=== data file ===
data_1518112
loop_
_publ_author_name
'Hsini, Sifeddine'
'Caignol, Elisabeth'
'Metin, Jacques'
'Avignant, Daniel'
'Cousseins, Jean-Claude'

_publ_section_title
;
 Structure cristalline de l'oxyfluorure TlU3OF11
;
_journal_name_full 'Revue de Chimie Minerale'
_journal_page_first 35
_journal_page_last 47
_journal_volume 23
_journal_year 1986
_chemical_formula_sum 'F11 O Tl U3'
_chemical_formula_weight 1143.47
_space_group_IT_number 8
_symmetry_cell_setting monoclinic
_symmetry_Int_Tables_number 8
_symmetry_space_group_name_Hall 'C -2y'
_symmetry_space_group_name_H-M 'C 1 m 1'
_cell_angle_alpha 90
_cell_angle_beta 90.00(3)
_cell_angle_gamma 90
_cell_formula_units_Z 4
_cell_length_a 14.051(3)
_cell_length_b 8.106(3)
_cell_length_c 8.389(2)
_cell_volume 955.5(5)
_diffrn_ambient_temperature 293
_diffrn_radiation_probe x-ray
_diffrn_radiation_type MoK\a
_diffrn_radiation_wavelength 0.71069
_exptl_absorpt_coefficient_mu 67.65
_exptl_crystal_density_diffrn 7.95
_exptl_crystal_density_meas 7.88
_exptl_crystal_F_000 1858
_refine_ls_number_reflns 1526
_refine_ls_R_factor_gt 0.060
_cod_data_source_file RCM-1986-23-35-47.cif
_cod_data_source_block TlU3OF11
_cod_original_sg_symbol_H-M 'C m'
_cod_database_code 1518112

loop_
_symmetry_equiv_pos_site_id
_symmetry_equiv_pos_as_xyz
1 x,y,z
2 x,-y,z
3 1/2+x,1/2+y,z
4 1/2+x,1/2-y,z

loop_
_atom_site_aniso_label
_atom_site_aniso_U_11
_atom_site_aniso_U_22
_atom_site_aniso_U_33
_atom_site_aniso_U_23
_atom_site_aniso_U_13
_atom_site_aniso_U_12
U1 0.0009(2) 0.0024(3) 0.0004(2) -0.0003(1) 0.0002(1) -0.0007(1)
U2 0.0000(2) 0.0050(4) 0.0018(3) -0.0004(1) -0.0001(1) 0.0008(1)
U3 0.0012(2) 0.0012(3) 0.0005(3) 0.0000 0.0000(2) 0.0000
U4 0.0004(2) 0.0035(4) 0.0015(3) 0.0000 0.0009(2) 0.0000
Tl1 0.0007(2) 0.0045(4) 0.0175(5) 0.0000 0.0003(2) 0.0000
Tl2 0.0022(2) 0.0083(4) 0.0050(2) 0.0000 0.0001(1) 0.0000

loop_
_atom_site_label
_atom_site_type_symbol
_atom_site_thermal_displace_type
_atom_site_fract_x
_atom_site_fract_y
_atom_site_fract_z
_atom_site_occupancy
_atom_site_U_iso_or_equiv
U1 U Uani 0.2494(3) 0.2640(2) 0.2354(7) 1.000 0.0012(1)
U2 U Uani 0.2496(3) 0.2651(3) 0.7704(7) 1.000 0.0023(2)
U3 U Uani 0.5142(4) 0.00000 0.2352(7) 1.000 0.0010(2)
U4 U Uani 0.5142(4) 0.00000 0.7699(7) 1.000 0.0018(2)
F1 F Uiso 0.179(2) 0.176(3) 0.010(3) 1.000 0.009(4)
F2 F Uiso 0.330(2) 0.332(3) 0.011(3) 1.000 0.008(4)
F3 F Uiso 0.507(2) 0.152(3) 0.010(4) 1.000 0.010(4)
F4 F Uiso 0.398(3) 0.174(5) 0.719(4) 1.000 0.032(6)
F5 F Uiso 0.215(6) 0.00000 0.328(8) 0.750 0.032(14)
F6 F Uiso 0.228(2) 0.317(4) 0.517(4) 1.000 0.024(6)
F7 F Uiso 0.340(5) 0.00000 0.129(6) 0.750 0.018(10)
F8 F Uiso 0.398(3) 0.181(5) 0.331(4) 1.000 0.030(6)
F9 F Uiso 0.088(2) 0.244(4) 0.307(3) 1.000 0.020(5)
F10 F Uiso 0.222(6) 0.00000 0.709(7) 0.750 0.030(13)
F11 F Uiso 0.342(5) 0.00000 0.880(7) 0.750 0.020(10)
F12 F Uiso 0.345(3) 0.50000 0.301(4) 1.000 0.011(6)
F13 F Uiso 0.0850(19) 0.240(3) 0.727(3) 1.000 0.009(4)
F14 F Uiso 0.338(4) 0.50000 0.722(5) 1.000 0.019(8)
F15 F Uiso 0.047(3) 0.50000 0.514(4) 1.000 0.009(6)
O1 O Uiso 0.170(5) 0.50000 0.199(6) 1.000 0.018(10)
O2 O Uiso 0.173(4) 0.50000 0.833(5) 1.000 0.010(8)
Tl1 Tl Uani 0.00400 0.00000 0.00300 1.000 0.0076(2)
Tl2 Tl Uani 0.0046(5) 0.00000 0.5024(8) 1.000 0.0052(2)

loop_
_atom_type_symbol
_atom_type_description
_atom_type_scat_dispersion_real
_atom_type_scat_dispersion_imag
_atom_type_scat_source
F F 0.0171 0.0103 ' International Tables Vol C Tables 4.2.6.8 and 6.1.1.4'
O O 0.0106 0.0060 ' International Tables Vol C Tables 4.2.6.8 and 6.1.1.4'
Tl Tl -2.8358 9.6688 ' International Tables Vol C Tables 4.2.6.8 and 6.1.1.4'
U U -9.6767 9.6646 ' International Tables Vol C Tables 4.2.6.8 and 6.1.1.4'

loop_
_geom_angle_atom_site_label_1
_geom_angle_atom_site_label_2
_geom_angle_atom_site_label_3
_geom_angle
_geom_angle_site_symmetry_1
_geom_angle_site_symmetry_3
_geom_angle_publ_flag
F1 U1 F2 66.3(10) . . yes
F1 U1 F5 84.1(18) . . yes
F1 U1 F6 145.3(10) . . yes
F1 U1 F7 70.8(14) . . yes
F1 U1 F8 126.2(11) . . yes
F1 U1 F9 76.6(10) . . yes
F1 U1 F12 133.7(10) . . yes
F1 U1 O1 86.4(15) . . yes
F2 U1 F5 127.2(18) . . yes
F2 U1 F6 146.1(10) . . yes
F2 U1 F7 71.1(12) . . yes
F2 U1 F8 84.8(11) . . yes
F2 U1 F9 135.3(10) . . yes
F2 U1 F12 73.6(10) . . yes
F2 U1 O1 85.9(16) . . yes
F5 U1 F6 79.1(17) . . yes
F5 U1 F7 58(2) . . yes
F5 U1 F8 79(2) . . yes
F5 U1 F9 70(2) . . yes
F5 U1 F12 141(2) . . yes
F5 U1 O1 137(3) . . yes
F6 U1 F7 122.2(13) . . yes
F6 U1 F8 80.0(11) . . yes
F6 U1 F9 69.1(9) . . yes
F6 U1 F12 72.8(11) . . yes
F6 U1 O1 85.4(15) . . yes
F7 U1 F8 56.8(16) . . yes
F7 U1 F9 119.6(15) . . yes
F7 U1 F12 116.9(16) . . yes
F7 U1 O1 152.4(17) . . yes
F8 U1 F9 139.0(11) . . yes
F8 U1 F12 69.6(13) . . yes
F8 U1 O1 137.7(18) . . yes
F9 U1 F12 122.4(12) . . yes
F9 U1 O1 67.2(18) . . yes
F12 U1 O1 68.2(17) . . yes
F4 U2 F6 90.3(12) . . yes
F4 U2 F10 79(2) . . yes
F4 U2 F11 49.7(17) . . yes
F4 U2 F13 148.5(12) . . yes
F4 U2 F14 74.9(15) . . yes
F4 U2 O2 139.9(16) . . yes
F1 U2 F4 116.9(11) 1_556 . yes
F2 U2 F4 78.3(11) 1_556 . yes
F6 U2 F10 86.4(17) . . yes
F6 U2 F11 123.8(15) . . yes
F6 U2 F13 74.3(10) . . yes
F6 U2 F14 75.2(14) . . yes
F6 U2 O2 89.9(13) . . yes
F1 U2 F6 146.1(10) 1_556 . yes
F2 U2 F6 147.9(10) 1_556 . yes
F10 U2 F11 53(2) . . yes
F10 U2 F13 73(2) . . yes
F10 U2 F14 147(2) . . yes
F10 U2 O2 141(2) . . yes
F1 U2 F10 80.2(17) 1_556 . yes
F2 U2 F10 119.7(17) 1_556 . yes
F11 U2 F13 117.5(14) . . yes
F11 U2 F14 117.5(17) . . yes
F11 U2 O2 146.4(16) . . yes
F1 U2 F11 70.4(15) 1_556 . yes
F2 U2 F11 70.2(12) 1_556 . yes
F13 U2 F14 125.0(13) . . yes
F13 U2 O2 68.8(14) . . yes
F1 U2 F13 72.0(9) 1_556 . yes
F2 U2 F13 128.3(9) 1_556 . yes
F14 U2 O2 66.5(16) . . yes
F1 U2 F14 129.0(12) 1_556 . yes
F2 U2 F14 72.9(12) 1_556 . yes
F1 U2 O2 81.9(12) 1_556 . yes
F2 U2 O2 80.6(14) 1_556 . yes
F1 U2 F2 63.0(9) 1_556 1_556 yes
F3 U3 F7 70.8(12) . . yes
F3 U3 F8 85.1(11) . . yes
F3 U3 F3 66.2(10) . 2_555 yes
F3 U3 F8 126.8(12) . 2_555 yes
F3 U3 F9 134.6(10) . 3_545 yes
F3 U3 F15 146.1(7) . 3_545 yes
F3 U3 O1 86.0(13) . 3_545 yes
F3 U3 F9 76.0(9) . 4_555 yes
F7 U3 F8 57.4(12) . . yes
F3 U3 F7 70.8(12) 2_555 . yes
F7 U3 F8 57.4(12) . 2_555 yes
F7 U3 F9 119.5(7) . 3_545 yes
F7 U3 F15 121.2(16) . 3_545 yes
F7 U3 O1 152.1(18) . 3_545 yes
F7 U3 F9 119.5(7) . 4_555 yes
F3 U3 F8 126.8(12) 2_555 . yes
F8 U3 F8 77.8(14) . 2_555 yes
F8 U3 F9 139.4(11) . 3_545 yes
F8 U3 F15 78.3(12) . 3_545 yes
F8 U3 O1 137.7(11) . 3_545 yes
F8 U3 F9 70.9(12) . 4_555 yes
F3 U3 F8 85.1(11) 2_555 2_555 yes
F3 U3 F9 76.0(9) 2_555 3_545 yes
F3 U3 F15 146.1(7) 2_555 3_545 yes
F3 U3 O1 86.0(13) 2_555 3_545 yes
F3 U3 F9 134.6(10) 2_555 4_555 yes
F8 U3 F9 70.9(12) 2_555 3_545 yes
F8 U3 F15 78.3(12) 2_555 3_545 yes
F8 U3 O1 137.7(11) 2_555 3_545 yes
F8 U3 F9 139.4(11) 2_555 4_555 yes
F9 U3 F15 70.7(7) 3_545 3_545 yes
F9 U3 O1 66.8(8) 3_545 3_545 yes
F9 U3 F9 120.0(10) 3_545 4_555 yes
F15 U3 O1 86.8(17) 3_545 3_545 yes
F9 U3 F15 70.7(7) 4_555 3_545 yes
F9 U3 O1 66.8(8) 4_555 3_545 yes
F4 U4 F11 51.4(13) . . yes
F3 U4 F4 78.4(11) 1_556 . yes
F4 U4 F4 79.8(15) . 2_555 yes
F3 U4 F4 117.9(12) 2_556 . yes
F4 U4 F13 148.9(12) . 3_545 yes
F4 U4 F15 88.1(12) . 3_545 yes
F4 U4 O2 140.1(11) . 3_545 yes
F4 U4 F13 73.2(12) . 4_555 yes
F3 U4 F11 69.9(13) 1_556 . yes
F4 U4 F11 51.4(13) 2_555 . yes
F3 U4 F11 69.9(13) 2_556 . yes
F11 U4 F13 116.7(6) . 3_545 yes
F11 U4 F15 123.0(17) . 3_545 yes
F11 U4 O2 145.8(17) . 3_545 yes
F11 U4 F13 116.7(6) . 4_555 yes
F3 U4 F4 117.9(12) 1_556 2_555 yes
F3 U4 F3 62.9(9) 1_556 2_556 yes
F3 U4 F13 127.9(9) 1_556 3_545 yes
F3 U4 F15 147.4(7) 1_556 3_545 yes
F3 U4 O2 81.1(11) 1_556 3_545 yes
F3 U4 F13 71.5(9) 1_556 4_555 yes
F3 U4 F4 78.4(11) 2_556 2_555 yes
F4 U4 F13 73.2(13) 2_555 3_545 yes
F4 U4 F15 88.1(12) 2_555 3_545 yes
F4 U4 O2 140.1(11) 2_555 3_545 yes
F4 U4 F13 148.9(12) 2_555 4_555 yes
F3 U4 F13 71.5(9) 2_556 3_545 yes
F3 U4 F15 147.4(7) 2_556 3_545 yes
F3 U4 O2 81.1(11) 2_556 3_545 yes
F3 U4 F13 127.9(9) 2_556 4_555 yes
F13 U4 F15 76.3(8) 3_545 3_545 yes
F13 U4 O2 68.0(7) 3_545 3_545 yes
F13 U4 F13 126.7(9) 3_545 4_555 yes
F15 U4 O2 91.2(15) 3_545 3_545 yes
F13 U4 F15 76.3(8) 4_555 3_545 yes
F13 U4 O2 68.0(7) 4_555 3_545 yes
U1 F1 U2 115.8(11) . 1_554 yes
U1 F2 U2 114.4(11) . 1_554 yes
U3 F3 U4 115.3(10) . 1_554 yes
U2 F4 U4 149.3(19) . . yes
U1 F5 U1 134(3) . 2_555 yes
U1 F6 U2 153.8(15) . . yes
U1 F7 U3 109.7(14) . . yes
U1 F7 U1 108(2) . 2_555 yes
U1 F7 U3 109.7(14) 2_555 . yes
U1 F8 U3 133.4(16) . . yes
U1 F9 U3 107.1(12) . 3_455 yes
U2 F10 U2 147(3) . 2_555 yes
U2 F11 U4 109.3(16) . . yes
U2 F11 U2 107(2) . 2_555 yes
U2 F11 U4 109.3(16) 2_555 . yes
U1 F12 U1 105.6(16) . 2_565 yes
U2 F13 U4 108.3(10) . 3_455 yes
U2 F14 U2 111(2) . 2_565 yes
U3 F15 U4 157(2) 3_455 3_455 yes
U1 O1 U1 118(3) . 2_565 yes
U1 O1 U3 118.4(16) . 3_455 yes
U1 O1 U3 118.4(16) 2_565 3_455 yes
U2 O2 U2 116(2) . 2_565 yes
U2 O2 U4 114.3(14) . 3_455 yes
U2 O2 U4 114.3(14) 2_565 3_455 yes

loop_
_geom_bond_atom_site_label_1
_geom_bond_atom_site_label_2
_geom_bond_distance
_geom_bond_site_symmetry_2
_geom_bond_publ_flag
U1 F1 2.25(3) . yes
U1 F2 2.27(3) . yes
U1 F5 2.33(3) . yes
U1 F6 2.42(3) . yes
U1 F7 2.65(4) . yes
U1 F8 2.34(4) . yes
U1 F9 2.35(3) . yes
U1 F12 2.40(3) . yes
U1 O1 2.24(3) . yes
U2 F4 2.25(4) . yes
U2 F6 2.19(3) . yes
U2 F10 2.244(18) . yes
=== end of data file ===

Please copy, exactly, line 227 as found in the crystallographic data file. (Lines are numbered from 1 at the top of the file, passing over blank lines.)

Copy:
F3 U4 F4 78.4(11) 1_556 . yes